“CranFest will add yet another exciting event over Plymouth’s busy Thanksgiving season and will offer an additional interpretation of this important time in our American history,” said Lea Filson, President/CEO of See Plymouth. “Plimoth Patuxet Museums and Massachusetts Cranberries are already economic drivers that support the region’s business community. This partnership will increase tourism and add to our cultural experiences.”

To learn more about CranFest, sponsorship opportunities, vendor information and more, visit

For more information about Massachusetts cranberries and their health benefits, visit Massachusetts Cranberries at, or follow the Association on Facebook, Twitter or Instagram.  For more information about Plimoth Patuxet, visit, or follow the Museum on Facebook, Instagram, and Twitter and Mayflower on Facebook and Instagram.

About Massachusetts Cranberries

Massachusetts Cranberries and the more than 275 cranberry growers in Southeastern Massachusetts, Cape Cod and Nantucket are represented by the Cape Cod Cranberry Growers’ Association (CCCGA). Established in 1888 to standardize the measure with which cranberries are sold, CCCGA is one of the country’s oldest farmers’ organizations. Today, this trade organization for Massachusetts Cranberries has given growers both a single voice and collective strength in promoting the cranberry industry.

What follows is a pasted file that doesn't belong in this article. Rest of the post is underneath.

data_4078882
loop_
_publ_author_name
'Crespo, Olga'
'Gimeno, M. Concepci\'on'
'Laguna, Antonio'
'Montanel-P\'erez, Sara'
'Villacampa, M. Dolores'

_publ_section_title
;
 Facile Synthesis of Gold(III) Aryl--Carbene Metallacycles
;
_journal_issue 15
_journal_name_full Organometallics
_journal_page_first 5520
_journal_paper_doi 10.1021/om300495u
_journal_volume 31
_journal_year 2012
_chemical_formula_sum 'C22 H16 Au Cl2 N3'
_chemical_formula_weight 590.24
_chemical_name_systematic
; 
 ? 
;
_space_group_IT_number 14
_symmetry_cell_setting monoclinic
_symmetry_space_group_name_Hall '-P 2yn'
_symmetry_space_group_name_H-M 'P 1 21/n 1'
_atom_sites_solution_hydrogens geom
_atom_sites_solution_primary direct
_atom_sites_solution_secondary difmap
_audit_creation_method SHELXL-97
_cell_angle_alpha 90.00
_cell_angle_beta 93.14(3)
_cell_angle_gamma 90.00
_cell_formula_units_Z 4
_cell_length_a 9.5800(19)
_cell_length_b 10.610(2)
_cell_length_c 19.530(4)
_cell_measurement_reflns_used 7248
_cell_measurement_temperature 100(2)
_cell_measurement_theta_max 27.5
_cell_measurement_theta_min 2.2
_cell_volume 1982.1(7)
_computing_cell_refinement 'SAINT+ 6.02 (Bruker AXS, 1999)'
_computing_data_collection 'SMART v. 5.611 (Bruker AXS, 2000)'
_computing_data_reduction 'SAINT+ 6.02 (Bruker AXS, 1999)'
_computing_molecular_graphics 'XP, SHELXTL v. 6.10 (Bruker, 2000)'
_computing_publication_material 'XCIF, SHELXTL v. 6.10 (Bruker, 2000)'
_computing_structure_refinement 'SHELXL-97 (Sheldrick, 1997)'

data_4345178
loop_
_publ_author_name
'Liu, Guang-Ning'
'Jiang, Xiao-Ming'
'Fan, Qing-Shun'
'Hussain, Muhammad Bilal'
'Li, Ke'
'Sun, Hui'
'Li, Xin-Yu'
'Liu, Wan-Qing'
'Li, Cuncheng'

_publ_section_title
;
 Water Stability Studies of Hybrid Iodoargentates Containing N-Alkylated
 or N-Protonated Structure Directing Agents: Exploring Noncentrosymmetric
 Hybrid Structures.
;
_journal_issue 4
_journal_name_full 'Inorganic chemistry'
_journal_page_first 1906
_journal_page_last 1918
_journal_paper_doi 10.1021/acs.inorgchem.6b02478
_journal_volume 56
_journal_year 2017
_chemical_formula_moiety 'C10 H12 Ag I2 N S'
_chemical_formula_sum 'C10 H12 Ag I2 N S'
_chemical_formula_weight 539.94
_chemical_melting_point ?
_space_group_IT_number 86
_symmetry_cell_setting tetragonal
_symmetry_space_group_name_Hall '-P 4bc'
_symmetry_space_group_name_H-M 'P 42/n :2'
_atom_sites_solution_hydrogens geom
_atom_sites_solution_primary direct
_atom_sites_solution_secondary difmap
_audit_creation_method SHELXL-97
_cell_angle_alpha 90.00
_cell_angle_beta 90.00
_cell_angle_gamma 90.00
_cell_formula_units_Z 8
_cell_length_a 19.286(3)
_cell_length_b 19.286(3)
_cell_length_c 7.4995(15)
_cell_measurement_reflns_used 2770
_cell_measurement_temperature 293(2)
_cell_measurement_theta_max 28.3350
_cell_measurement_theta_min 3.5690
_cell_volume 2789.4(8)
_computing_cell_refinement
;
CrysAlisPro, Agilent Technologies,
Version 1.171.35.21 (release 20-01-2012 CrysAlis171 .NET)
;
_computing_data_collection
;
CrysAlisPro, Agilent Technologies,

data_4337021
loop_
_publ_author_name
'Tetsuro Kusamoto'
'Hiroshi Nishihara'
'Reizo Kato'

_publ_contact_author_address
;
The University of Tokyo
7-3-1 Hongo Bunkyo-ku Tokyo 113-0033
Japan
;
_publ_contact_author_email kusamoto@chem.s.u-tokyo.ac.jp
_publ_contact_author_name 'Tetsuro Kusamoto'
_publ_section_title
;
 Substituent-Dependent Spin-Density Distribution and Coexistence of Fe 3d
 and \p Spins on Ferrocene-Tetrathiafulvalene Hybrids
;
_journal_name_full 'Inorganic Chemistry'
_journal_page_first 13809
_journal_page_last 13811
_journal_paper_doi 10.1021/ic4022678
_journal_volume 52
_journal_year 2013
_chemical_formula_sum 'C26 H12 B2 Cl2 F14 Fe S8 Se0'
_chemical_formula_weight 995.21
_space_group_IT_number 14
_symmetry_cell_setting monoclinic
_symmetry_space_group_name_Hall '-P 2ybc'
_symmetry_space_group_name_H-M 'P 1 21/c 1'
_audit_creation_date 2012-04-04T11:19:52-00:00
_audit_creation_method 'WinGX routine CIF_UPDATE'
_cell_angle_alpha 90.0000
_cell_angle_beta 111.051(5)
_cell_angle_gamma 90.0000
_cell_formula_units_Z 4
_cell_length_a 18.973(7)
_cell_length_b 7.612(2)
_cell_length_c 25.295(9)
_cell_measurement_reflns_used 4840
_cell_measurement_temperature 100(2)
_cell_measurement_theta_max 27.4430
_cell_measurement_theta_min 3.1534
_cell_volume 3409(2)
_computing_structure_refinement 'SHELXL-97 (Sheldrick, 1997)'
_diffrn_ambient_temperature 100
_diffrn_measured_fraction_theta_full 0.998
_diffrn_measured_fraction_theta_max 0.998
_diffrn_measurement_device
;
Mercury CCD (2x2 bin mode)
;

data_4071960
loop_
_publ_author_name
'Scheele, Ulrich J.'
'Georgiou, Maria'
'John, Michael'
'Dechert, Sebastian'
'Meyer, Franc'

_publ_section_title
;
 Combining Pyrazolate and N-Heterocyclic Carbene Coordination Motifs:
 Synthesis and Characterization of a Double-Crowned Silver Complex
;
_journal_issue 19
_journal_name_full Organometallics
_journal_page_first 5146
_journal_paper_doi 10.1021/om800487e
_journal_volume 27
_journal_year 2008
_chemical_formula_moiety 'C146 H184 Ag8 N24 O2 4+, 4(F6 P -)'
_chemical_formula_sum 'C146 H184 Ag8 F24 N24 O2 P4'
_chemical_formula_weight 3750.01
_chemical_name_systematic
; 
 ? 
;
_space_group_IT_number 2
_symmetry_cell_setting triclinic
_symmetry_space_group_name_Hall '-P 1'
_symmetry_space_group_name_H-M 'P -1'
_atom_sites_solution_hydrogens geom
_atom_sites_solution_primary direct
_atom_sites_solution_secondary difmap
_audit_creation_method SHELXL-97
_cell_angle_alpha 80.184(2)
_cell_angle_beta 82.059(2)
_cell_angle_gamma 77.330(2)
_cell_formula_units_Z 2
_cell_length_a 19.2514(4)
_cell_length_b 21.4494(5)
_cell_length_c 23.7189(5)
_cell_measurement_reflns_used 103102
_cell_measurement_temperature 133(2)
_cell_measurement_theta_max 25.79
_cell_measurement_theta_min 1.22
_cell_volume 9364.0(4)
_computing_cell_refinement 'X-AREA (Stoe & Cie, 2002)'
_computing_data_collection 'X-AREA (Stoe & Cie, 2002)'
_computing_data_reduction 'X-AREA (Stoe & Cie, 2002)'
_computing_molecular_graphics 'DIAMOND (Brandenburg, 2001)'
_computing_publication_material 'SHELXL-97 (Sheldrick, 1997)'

Cranberries are the largest agricultural food commodity produced in Massachusetts, with an annual crop value of $64.9 million. Massachusetts is home to 30% of all North American cranberry acreage and according to the most recent Farm Credit East Knowledge Exchange Report, provides over 6,900 jobs and a total economic benefit of over $1.4 billion to the Massachusetts economy. For further information, contact Brian Wick, Executive Director, Cape Cod Cranberry Growers’ Association, or at 508-866-7878.  For the latest updates, visit or follow the Association on Facebook, Twitter or Instagram.

About Plimoth Patuxet Museums 

Through engaging experiences of history, Plimoth Patuxet tells the history of the Plymouth Colony and the region’s Indigenous people – in collaboration and in conflict – in the 1600s. Major exhibits include Mayflower II, the historic Patuxet Homesite, the 17th-Century English Village, and the Plimoth Grist Mill. The museum is a Smithsonian Institution Affiliate. A private, 501(c)(3) not-for-profit educational institution, Plimoth Patuxet is supported by admission fees, donations, memberships, and revenue from a variety of educational programming, dining and gift shops. Plimoth Patuxet receives support from the Massachusetts Cultural Council, private foundations, corporations, and local businesses. Located less than an hour’s drive south of Boston, and 15 minutes north of Cape Cod, the Museum is open daily from mid-April through the end of November. For more information, visit Follow the Museum on Facebook, Instagram, and Twitter and Mayflower II on Facebook and Instagram.